$n+2=(\al+\al^{-1})^2$, and then from (\ref{ralform}) and the definition
of the dilated Chebyshev polynomials of the second kind it follows
that
$(n+2) r_j(n)\, \Uc_{j-1}(n)$ is equal to
$$
(\al+\al^{-1})^2\, \left(\frac{\al^{2j+1}+\al^{-(2j+1)}}{\al+\al^{-1}}\right)\,
\left(\frac{\al^{2j}-\al^{-2j}}{\al^2-\al^{-2}}\right)
=\left(\frac{\al^{4j+1}-\al^{-(4j+1)}}{\al-\al^{-1}}\right) - 1
$$
which is precisely $s_{2j}(n) -1$, by (\ref{alform}). The proof of the
second identity is similar.
\end{proof}
Another basic fact we shall use is that, with a suitable restriction on $n$, $s_k(n)$ is
monotone increasing with $k$.
\begin{proposition} \label{inc}
For each real $n\geq 2$, the sequence $(\,s_k(n)\,)$ is strictly increasing, and grows exponentially with
leading order asymptotics
$$
s_k(n)\sim \frac{1}{2}\left( 1+ \sqrt{\frac{n+2}{n-2}}\right) \,\left(\frac{n+\sqrt{n^2 - 4}}{2} \right)^k
\qquad
as \quad k\to\infty ,
$$
for all $n>2$.
\end{proposition}
\begin{proof} For real $n\geq 2$, from (\ref{ladef}) we can set
$$\tau=\ri\theta = \log\left(\frac{n+\sqrt{n^2 - 4}}{2} \right), $$
which defines a bijection
from the interval $n\in [2,\infty )$ to $\tau\in [0,\infty)$.
The inverse is
$$
n = 2\,\mathrm{cosh} \tau \implies \frac{\rd n}{\rd\tau}=2\,\mathrm{sinh} \tau >0,
$$
and we have
$$
\Tc_k(n) = 2\, \mathrm{cosh} (k\tau ) \implies \frac{\rd }{\rd\tau}\,\Tc_k(n) =2k\,\mathrm{sinh} (k\tau) >0
$$
for $\tau>0$; hence, for all fixed $k$, $\Tc_k(n)$ is a strictly increasing function of $n$ for $n\geq 2$. Similarly,
$\frac{\rd }{\rd k}\,\Tc_k(n) =2\tau\,\mathrm{sinh} (k\tau)$ so for all fixed $n>2$, the sequence $(\,\Tc_k(n)\,)_{k\geq 0}$ is also strictly increasing
with $k$.
Then since $\Tc_k(2) =2$ for all $k$, it follows that, for all $k$,
\beq\label{tb}
\Tc_k(n) \geq 2\qquad \forall n \geq 2,
\eeq
so from (\ref{diff})
we have $$s_k(n) - s_{k-1}(n)\geq 2.$$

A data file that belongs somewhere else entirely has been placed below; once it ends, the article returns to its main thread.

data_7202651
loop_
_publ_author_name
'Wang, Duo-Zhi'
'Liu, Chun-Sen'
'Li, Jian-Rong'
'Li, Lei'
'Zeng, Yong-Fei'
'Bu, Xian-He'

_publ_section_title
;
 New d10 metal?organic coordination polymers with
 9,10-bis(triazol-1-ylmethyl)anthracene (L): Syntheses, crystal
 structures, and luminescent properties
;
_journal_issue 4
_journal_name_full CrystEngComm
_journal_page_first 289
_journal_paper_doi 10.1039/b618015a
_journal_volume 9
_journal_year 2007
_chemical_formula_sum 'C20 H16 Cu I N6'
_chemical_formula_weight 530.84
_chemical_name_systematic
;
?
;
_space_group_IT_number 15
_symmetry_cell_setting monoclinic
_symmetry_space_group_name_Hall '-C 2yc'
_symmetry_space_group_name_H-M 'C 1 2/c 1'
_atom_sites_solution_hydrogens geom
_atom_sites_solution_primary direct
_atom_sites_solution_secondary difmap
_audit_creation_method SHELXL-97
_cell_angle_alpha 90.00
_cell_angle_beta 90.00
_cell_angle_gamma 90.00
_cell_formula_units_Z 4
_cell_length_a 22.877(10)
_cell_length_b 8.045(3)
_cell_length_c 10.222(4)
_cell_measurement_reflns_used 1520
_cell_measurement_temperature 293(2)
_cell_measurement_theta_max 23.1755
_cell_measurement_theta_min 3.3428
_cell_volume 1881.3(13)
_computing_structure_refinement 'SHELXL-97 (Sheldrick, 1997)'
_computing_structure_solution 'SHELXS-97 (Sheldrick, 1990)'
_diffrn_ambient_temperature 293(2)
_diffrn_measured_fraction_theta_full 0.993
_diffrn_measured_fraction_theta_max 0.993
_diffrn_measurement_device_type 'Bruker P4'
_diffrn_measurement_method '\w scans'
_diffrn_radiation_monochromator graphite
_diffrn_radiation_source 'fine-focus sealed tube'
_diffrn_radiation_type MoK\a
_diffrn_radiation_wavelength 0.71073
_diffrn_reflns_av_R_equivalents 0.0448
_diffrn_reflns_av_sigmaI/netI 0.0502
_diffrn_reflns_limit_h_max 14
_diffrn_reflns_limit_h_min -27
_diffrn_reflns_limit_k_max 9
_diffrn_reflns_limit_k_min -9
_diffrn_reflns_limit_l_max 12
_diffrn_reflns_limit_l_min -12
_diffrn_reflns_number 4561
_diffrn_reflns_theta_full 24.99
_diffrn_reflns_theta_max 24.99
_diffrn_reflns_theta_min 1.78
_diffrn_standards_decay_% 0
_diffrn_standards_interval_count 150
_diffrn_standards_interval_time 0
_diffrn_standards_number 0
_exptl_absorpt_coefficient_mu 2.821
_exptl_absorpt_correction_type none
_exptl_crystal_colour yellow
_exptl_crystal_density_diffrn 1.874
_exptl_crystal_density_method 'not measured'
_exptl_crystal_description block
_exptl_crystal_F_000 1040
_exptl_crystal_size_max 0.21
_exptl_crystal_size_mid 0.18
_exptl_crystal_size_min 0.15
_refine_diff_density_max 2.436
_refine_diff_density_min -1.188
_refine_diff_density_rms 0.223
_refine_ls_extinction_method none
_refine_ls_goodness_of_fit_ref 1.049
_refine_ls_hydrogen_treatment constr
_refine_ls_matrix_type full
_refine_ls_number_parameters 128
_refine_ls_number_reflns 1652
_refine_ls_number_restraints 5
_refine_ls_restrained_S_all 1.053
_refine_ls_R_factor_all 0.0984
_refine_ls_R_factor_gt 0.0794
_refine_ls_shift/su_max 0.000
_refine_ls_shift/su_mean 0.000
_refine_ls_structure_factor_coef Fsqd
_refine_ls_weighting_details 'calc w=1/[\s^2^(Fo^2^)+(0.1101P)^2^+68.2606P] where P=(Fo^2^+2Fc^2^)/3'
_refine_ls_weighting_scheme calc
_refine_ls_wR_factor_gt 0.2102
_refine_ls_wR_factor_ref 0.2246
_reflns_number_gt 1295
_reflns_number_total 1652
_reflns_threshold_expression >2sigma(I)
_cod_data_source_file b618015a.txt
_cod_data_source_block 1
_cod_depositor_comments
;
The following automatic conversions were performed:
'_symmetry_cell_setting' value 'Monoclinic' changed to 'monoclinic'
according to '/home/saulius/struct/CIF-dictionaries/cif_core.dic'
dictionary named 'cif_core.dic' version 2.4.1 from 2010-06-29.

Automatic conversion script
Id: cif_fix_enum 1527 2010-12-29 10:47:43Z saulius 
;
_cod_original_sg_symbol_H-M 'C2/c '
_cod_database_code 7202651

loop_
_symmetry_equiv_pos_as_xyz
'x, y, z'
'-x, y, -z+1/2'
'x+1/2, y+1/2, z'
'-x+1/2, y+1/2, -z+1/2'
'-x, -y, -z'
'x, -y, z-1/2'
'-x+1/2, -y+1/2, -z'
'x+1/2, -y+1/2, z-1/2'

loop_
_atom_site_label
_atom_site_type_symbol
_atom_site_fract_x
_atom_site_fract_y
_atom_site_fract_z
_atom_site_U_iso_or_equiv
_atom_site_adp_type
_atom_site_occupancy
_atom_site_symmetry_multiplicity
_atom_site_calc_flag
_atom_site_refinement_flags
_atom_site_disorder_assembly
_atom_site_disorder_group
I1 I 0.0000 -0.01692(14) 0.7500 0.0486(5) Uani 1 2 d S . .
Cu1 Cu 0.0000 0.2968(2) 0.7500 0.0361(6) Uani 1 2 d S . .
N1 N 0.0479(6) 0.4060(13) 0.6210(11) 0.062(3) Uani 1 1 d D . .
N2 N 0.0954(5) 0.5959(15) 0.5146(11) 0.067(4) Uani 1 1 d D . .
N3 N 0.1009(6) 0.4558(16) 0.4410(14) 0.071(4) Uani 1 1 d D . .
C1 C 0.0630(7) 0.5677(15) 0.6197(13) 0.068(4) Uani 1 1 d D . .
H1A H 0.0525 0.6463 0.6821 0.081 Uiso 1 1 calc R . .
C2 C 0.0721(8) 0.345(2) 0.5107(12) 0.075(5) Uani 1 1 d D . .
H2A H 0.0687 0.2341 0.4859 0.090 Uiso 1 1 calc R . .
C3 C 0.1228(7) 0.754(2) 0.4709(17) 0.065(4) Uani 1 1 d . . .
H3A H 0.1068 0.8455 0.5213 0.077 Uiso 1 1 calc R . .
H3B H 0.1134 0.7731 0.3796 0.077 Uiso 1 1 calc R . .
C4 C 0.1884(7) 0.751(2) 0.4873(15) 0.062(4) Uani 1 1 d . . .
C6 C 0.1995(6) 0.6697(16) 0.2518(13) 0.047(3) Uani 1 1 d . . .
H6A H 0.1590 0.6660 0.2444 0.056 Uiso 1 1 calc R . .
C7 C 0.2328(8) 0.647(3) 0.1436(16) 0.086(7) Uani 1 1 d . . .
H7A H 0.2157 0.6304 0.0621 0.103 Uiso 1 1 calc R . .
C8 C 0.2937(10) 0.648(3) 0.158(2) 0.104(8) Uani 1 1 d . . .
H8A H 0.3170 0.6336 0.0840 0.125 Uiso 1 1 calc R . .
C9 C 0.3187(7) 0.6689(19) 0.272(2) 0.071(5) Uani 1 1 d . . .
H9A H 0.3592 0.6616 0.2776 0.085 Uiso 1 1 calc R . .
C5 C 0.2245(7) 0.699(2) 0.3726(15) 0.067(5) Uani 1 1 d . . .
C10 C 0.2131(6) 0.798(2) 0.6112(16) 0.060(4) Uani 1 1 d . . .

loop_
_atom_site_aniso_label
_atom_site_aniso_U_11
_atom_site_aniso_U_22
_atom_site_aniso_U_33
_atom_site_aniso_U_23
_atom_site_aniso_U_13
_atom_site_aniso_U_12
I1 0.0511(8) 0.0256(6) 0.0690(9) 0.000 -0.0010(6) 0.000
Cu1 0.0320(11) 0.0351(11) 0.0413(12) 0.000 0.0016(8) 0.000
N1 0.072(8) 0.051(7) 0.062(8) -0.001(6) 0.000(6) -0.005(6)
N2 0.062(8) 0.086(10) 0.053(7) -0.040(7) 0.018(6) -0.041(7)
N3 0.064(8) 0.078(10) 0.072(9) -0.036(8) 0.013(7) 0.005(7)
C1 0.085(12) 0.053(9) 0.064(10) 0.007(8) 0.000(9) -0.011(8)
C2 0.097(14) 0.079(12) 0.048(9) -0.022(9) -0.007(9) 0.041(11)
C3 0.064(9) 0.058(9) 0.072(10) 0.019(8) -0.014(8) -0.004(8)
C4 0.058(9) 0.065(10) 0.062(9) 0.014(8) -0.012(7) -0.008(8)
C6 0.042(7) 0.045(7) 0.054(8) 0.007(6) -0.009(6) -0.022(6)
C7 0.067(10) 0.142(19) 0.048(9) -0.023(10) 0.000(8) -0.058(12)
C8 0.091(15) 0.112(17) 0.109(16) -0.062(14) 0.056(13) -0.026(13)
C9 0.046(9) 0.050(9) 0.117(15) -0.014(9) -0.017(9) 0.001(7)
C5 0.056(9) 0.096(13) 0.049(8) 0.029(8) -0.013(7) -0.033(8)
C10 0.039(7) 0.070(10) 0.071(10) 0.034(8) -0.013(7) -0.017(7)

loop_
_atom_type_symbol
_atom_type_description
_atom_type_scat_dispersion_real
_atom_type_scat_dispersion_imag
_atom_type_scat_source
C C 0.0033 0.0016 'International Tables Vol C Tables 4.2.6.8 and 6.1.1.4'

Upon taking the leading term of the explicit expression in terms of $\la$ in (\ref{expl}) and rewriting it as a
function of $n$, the
asymptotic formula results.
\end{proof}
We can now use the explicit formulae above to derive various arithmetical properties of the integer sequences defined by
$s_k(n)$ for positive integers $n$.
This will culminate in Lemma \ref{gcd}
below, which describes coprimality conditions on the terms, as well as Lemma
\ref{pdiv} and its corollaries, which constrain where particular prime factors can appear.
To begin with we describe where primes can appear in the sequence.
\begin{lemma}\label{2kp1}
For all integers $n\geq 2$, if $s_k(n)$ is prime then $k=(p-1)/2$ for $p$ an odd prime.
\end{lemma}
\begin{proof}
If $2k+1=ab$ is composite, for some odd integers $a,b\geq 3$, then the identity (\ref{uid}) can be applied to the middle expression in
(\ref{mainf}), to write
$s_k(n)$ as the product
$$
\begin{array}{rcl}
s_k(n) & = &
\Uc_{a-1}\left(\Tc_b(\sqrt{n+2})\right) \,\Uc_{b-1}(\sqrt{n+2}) \\
& = &
s_{(a-1)/2}\left(\Tc_b (\sqrt{n+2})^2 -2\right) \, s_{(b-1)/2}(n).
\end{array}
$$
Then, since $\Tc_2(j)=j^2-2$, by using (\ref{tid}) we have
\beq\label{facid} \begin{array}{rcl}
s_k(n)
& = & s_{(a-1)/2}\left(\Tc_{2b} (\sqrt{n+2})\right) \, s_{(b-1)/2}(n) \\
& = & s_{(a-1)/2}\left(\Tc_{b} (n)\right) \, s_{(b-1)/2}(n) ,
\end{array}
\eeq
and each factor above is an integer greater than 1.
\end{proof}
Henceforth we will consider only integer values of $n$. It is well known that all linear recurrence sequences defined over $\Z$ are
eventually periodic $\bmod \,m$ for any modulus $m$ \cite{ward}; and for the recurrence (\ref{srec}) we can say further that it is strictly periodic $\bmod \,m$, because the linear map $(s_k,s_{k+1})\mapsto (s_{k+1},s_{k+2})$ defined by the matrix ${\bf A}$ in (\ref{matf}) is always invertible $\bmod \,m$ (since $\det{\bf A} =1$).
However, in order to obtain coprimality conditions, we need a lemma that explicitly describes the periodicity of the terms $s_k(n)\,\bmod s_{j}(n)$ for fixed $j$.
\begin{lemma}\label{resper}
For all integers $n\geq 2$ and any odd number $p\geq 3$,
the sequence of residues $s_k(n)\,\bmod s_{(p-1)/2}(n)$ is periodic with period $p$, and
$s_k(n) \equiv 0 \pmod{s_{(p-1)/2}(n)}$ if and only if $k \equiv (p-1)/2 \pmod{p}$.
\end{lemma}
\begin{proof} The identity (\ref{psh}) implies that, for all $k$,
$$s_{k+p}(n)\equiv s_k(n) \pmod{s_{(p-1)/2}(n)},$$
so the residues repeat with period $p$.
By the monotonicity result in Proposition \ref{inc},
$$
1=s_0(n) 0$, then
by writing $2j+1=(2m+1)(2j'+1)$, $2k+1=(2m+1)(2k'+1)$ with $\gcd(2j'+1, 2k'+1)=1$, and applying (\ref{facid}), we have
$$
\gcd\Big(s_j(n),s_k(n)\Big)=s_m(n) \, \gcd\Big(s_{j'}(\Tc_{2m+1}(n)),s_{k'}(\Tc_{2m+1}(n))\Big) = s_m(n),
$$
by applying Lemma \ref{star} once again.
\end{proof}
\begin{remark} The preceding result is a special case of a result on the greatest common divisor of a pair of Lehmer numbers: see Lemma 3 in \cite{stewart}.
\end{remark}
\begin{remark} Since the argument $n$ plays a passive role in most of the above, it is clear that, mutatis mutandis,
Lemmas \ref{resper}, \ref{star}
and \ref{gcd}
also apply to the sequence of polynomials $(\,s_k(n)\,)$
in $\Z[n]$. Analogous divisibility properties for the Chebyshev polynomials of the first kind are described in \cite{rtw}.